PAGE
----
Updated: 1 hour 14 min ago
Asking significant research questions is a crucial aspect of building a research foundation in computer science (CS) education. In this article, I argue that the questions that we ask are shaped by internalized theoretical presuppositions about how the social and behavioral worlds operate. And although such presuppositions are essential in making the world sensible, at the same time they preclude carrying out many research studies that may further our collective research enterprise. I build this argument by first considering a few proposed research questions typical of much of the existing research in CS education, making visible the cognitivist assumptions that these questions presuppose.
Arwa A. Allinjawi, Hana A. Al-Nuaim, Paul Krause
Students often face difficulties while learning object-oriented programming (OOP) concepts. Many papers have presented various assessment methods for diagnosing learning problems to improve the teaching of programming in computer science (CS) higher education. The research presented in this article illustrates that although max-min composition is a method to analyze and determine student learning problems, when performed on an OOP exam, it shows some limitations. The max-min composition may be suitable for multiple choice questions (MCQs), but it is not adequate for questions with a more complex structure, as in the OOP assessment. Therefore, the purpose of this research is to present the incorporation of a concept-effect propagation approach and the Handy Instrument for Course Level Assessment (HI-Class) approach to promote a modified valid analysis approach, the Achievement Degree Analysis (ADA).
Josh Tenenberg, Robert McCartney
This special issue on computing education in (K-12) schools represents considerable effort by the editorial team, authors, and reviewers. It provides a series of country-specific case studies of computing education in schools that highlights the way in which curricula emerge from each country’s specific historical and cultural circumstances. As a result, not only is there much to learn from each of the case studies, but there are additional lessons in the commonalities and generalizations obtainable only by having a rich set of case studies such as these that can be viewed comparatively.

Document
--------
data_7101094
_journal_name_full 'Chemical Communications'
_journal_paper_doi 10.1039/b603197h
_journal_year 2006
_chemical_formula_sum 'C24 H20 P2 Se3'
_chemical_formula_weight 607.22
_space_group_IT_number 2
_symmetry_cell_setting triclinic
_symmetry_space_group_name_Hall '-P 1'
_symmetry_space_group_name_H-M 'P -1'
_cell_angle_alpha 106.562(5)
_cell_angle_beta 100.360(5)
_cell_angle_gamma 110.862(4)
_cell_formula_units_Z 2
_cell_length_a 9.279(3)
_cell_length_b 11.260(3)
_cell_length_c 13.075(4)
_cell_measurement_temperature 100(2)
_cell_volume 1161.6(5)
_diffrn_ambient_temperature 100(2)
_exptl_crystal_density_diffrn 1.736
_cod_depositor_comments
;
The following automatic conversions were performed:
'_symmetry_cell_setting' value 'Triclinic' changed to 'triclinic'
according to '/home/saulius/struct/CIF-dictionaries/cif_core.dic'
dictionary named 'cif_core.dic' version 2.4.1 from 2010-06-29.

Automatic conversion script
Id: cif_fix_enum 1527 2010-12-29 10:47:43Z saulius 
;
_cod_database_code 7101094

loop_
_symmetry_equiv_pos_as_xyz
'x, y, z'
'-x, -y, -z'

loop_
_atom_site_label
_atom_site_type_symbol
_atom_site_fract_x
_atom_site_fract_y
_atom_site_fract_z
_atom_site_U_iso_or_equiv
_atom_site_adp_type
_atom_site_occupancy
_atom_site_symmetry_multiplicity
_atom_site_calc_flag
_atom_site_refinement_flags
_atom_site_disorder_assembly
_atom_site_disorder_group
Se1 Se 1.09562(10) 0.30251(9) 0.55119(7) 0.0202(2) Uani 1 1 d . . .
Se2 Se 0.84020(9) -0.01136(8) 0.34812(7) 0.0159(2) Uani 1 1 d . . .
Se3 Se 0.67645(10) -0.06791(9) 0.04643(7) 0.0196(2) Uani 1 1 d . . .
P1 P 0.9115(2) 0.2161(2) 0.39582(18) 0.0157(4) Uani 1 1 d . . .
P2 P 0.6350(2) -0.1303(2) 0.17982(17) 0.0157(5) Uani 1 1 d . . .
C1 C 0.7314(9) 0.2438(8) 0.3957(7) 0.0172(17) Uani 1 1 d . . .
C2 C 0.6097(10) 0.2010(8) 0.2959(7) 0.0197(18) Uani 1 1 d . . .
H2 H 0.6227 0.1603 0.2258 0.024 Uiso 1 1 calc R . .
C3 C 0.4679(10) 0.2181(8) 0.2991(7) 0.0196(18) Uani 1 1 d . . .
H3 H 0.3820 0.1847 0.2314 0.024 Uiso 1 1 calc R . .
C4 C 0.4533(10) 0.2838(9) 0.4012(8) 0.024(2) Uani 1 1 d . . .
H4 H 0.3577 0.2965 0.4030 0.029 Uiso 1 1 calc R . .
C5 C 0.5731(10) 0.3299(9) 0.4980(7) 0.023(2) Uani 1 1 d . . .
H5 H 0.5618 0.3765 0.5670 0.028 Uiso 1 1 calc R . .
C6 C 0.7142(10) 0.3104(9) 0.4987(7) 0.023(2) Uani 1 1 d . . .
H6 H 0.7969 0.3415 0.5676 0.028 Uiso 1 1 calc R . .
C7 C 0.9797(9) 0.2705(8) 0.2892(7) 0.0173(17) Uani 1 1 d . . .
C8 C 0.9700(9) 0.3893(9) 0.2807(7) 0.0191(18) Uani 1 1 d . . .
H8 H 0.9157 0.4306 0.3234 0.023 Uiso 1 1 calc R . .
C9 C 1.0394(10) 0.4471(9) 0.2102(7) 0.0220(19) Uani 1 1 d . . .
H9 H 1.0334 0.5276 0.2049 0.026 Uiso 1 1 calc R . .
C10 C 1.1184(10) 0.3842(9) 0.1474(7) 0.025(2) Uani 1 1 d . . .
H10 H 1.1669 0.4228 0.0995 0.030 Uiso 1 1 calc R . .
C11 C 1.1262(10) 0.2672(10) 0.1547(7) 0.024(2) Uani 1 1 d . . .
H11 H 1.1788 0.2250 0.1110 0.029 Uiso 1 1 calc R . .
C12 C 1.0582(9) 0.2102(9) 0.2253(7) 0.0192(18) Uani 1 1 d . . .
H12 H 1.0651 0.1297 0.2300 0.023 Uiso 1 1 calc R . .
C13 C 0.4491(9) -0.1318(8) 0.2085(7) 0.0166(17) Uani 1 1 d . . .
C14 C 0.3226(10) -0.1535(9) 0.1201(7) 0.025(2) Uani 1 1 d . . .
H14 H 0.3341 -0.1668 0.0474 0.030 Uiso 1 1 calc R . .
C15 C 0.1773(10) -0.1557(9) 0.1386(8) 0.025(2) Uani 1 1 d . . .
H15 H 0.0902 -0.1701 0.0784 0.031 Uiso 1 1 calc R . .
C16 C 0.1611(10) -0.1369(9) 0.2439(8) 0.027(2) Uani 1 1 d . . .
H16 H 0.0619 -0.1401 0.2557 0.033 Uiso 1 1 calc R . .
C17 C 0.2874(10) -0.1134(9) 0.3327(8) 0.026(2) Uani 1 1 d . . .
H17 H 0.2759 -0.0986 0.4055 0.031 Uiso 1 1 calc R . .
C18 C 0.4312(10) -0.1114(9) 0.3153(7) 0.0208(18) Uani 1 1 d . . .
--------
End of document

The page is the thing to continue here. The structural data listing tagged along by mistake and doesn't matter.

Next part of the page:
Peter Hubwieser, Michal Armoni, Michail N. Giannakos, Roland T. Mittermeir
In view of the recent developments in many countries, for example, in the USA and in the UK, it appears that computer science education (CSE) in primary or secondary schools (K-12) has reached a significant turning point, shifting its focus from ICT-oriented to rigorous computer science concepts. The goal of this special issue is to offer a publication platform for soundly based in-depth experiences that have been made around the world with concepts, approaches, or initiatives that aim at supporting this shift. For this purpose, the article format was kept as large as possible, enabling the authors to explain many facets of their concepts and experiences in detail.
Judith Gal-Ezer, Chris Stephenson
This article tells a story of K-12 computer science in two different countries. These two countries differ profoundly in culture, language, government and state structure, and in their education systems. Despite these differences, however, they share the pursuit of excellence and high standards in K-12 education. In Israel, curriculum is determined at the national level. The high-school computer science curriculum has been in place for more than 20 years and is offered in all schools as an elective similar to biology, chemistry, and physics. The picture in the United States is more complex and therefore less amenable to generalization. Because educational policy is set at the state and sometimes even at the school district level, access to computer science courses and the content of those courses can vary even for schools within the same district.
Neil C. C. Brown, Sue Sentance, Tom Crick, Simon Humphreys
Computer science in UK schools is undergoing a remarkable transformation. While the changes are not consistent across each of the four devolved nations of the UK (England, Scotland, Wales and Northern Ireland), there are developments in each that are moving the subject to become mandatory for all pupils from age 5 onwards. In this article, we detail how computer science declined in the UK, and the developments that led to its revitalisation: a mixture of industry and interest group lobbying, with a particular focus on the value of the subject to all school pupils, not just those who would study it at degree level.
Tim Bell, Peter Andreae, Anthony Robins